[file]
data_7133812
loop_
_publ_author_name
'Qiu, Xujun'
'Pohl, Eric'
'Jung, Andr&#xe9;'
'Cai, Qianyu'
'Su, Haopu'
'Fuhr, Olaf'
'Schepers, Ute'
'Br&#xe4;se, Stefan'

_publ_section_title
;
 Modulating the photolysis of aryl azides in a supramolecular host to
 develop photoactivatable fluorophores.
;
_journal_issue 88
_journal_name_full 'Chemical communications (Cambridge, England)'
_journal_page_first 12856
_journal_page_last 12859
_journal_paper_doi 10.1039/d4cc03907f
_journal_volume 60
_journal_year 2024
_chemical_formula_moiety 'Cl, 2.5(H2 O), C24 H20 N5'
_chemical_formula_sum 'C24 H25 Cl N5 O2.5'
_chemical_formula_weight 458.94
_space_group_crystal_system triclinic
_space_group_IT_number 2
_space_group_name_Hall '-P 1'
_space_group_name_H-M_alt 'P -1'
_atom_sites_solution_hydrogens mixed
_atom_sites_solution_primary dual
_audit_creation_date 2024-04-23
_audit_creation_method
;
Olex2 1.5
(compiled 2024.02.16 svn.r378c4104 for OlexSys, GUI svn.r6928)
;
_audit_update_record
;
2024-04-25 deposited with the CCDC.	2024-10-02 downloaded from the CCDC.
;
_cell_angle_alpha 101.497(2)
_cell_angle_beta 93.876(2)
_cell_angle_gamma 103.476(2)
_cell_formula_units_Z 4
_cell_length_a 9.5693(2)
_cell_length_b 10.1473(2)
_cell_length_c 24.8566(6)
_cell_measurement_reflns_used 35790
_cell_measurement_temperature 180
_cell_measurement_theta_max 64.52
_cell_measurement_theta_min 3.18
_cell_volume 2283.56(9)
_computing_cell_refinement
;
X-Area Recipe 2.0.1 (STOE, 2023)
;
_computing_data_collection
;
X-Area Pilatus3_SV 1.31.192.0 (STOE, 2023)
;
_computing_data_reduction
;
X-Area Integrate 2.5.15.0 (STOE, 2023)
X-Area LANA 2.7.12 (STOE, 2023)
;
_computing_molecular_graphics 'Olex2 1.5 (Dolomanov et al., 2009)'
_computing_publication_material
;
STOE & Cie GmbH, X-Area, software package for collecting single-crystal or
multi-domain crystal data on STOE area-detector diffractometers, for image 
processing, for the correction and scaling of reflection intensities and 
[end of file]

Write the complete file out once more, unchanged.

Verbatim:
data_7133812
loop_
_publ_author_name
'Qiu, Xujun'
'Pohl, Eric'
'Jung, Andr&#xe9;'
'Cai, Qianyu'
'Su, Haopu'
'Fuhr, Olaf'
'Schepers, Ute'
'Br&#xe4;se, Stefan'

_publ_section_title
;
 Modulating the photolysis of aryl azides in a supramolecular host to
 develop photoactivatable fluorophores.
;
_journal_issue 88
_journal_name_full 'Chemical communications (Cambridge, England)'
_journal_page_first 12856
_journal_page_last 12859
_journal_paper_doi 10.1039/d4cc03907f
_journal_volume 60
_journal_year 2024
_chemical_formula_moiety 'Cl, 2.5(H2 O), C24 H20 N5'
_chemical_formula_sum 'C24 H25 Cl N5 O2.5'
_chemical_formula_weight 458.94
_space_group_crystal_system triclinic
_space_group_IT_number 2
_space_group_name_Hall '-P 1'
_space_group_name_H-M_alt 'P -1'
_atom_sites_solution_hydrogens mixed
_atom_sites_solution_primary dual
_audit_creation_date 2024-04-23
_audit_creation_method
;
Olex2 1.5
(compiled 2024.02.16 svn.r378c4104 for OlexSys, GUI svn.r6928)
;
_audit_update_record
;
2024-04-25 deposited with the CCDC.	2024-10-02 downloaded from the CCDC.
;
_cell_angle_alpha 101.497(2)
_cell_angle_beta 93.876(2)
_cell_angle_gamma 103.476(2)
_cell_formula_units_Z 4
_cell_length_a 9.5693(2)
_cell_length_b 10.1473(2)
_cell_length_c 24.8566(6)
_cell_measurement_reflns_used 35790
_cell_measurement_temperature 180
_cell_measurement_theta_max 64.52
_cell_measurement_theta_min 3.18
_cell_volume 2283.56(9)
_computing_cell_refinement
;
X-Area Recipe 2.0.1 (STOE, 2023)
;
_computing_data_collection
;
X-Area Pilatus3_SV 1.31.192.0 (STOE, 2023)
;
_computing_data_reduction
;
X-Area Integrate 2.5.15.0 (STOE, 2023)
X-Area LANA 2.7.12 (STOE, 2023)
;
_computing_molecular_graphics 'Olex2 1.5 (Dolomanov et al., 2009)'
_computing_publication_material
;
STOE & Cie GmbH, X-Area, software package for collecting single-crystal or
multi-domain crystal data on STOE area-detector diffractometers, for image 
processing, for the correction and scaling of reflection intensities and 